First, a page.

There is a modern poverty, almost a sickness of the soul and mind, of we moderns that we seem to insist that there be an equality in outcomes rather than work for an equality of opportunity for everyone.
When we fall into the trap of insisting there be an equality of outcomes, we easily fall into the prison of the illusion of “fairness.” And that always leads to someone being a perpetual victim. I am convinced this modern mental illness flows from bad theology. We moderns really do believe that this life is all there is. We really have, for all practical purposes, dismissed the notion of the resurrection of the dead as a myth. And that means that the greatest tragedy modern man can imagine is for there to be any “inequity” in this present life.
Look at our lesson today in Genesis 31:3-16:
Then the LORD said to Jacob, “Return to the land of your fathers and to your kindred, and I will be with you.” So Jacob sent and called Rachel and Leah into the field where his flock was, and said to them, “I see that your father does not regard me with favor as he did before. But the God of my father has been with me. You know that I have served your father with all my strength; yet your father has cheated me and changed my wages ten times, but God did not permit him to harm me. If he said, ‘The spotted shall be your wages,’ then all the flock bore spotted; and if he said, ‘The striped shall be your wages,’ then all the flock bore striped. Thus God has taken away the cattle of your father, and given them to me. In the mating season of the flock I lifted up my eyes, and saw in a dream that the he-goats which leaped upon the flock were striped, spotted, and mottled. Then the angel of God said to me in the dream, ‘Jacob,’ and I said, ‘Here I am!’ And he said, ‘Lift up your eyes and see, all the goats that leap upon the flock are striped, spotted, and mottled; for I have seen all that Laban is doing to you. I am the God of Bethel, where you anointed a pillar and made a vow to me. Now arise, go forth from this land, and return to the land of your birth.'” Then Rachel and Leah answered him, “Is there any portion or inheritance left to us in our father’s house? Are we not regarded by him as foreigners? For he has sold us, and he has been using up the money given for us. All the property which God has taken away from our father belongs to us and to our children; now then, whatever God has said to you, do.”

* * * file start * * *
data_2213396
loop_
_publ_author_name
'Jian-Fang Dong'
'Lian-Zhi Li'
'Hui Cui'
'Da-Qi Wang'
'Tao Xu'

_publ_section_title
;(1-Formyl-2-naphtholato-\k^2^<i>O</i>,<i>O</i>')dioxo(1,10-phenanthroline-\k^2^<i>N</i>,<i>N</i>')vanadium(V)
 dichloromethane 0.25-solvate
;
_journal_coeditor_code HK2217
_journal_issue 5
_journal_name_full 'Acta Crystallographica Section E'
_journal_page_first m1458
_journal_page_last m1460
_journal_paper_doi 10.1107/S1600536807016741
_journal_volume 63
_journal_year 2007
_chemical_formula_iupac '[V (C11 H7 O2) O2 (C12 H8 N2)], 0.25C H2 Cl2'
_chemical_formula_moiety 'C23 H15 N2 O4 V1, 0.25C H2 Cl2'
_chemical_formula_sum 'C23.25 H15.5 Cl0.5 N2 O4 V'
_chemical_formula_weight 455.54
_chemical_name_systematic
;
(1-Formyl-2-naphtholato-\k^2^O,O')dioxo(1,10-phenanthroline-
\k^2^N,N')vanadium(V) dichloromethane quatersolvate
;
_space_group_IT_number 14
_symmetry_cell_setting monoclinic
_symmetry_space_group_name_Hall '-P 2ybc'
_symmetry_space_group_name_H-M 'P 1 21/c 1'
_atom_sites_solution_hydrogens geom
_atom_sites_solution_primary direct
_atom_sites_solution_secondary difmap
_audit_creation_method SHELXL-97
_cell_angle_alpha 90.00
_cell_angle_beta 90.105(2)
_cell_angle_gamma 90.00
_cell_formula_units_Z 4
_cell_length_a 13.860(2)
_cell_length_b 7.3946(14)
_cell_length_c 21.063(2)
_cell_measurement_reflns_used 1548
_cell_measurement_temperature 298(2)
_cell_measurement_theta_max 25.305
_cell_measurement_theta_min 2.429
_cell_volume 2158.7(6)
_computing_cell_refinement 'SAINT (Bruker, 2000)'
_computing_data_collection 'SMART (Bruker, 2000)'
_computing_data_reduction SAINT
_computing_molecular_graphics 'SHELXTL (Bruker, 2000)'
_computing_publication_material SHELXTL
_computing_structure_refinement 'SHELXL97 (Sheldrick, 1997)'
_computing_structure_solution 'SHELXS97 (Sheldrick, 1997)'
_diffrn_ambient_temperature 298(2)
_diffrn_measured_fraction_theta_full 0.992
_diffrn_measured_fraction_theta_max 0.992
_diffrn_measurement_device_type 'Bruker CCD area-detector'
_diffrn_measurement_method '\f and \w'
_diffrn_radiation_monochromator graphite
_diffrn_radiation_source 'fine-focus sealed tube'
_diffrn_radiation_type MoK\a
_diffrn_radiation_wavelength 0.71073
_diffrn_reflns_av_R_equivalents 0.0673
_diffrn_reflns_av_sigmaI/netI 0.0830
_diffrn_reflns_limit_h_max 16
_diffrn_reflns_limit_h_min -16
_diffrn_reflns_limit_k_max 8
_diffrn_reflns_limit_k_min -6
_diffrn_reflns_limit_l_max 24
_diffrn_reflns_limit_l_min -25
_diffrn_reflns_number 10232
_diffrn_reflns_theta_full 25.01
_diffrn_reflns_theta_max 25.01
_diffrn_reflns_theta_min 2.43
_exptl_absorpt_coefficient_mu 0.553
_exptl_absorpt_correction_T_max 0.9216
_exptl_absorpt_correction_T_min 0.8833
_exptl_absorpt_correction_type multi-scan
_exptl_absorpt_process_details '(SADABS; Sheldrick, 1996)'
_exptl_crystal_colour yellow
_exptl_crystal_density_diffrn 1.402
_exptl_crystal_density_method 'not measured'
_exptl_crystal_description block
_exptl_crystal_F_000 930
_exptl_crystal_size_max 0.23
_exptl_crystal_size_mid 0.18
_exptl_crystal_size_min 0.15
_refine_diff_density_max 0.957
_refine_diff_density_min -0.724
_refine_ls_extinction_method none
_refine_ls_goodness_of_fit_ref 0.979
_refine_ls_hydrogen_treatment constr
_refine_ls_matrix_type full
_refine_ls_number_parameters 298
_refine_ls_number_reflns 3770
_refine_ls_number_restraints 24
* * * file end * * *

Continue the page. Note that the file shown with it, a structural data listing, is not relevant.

We see our dear Jacob, once again living with his consequences of his dishonesty. Turns out his dishonesty has been visited upon him by the dishonesty of his father-in-law Laban. Jacob and his wives are now at the point where every dishonest treatment of them has been turned to their advantage by God’s grace.
When we are tempted to think that all inequity has to be solved by our own strength, we live as if there is no God. We spend our lives in constant anger and upset that there is unfairness in the world AS IF there will not be a reckoning and all inequities healed. We actually live as atheists rather than persons of faith. And when we live that way, we pass on to our children this faithless life as well.
To be sure, we must stand against tyranny and wrong, but not as if the solution to these evils are up to us alone! Even as we stand for righteousness, we are at peace. One of the sure signs that someone is living in the impossible tension of standing for the “underdog” AND acting as if righting the wrongs are all on themselves is the constant “warrior” mentality that lacks peace and joy.
Ultimately, the greatest human tragedy isn’t unfairness, or even suffering and physical death. No, the greatest tragedy is to live life as if there is no God. And this God has promised us that every crooked place will be made straight, every low place will be brought up, and every high place will be brought down. Looking for perfect equity in this life is a temptation of the evil one to get you to live as if there is no God!
Today, God knows what you face. And He knows that it is the exercise of your faith that is the greatest advantage to you. Your focus on revenge or “making things right” can lead you to doubt the very existence, or at least the love, of God. But someone who is Orthodox on Purpose is at peace even when life is “unfair” because he knows God sees him and will make all well in due time.